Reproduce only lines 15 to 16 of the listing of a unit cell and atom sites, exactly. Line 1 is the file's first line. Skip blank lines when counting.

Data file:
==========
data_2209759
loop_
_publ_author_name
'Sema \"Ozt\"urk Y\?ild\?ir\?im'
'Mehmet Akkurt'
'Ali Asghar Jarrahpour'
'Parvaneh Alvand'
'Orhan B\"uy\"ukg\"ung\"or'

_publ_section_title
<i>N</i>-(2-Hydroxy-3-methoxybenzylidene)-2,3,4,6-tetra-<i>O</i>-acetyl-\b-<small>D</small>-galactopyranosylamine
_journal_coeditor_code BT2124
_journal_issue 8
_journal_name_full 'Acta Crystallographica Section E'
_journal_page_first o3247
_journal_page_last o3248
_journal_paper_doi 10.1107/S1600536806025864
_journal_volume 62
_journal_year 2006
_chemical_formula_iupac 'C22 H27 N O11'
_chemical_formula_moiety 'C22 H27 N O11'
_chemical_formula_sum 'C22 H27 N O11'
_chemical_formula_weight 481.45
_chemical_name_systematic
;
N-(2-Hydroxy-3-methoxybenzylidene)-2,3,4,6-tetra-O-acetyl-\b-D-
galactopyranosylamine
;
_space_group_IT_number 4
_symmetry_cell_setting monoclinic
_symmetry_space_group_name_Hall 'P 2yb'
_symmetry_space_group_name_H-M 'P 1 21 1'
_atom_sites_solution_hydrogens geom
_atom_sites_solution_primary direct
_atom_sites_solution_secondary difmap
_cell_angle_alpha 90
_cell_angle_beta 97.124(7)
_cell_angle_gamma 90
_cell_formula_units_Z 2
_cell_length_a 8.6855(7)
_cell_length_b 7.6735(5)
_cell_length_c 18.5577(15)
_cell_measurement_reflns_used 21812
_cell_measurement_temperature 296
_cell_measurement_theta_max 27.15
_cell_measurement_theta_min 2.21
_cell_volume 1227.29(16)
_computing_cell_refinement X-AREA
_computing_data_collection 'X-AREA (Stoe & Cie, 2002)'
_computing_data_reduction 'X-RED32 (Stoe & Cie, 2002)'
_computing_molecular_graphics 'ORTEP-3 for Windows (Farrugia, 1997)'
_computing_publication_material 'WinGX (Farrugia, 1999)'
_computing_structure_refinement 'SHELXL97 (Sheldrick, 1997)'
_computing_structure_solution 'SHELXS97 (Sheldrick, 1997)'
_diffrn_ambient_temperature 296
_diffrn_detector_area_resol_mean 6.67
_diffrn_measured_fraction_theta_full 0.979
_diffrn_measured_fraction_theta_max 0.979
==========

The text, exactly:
_journal_page_last o3248
_journal_paper_doi 10.1107/S1600536806025864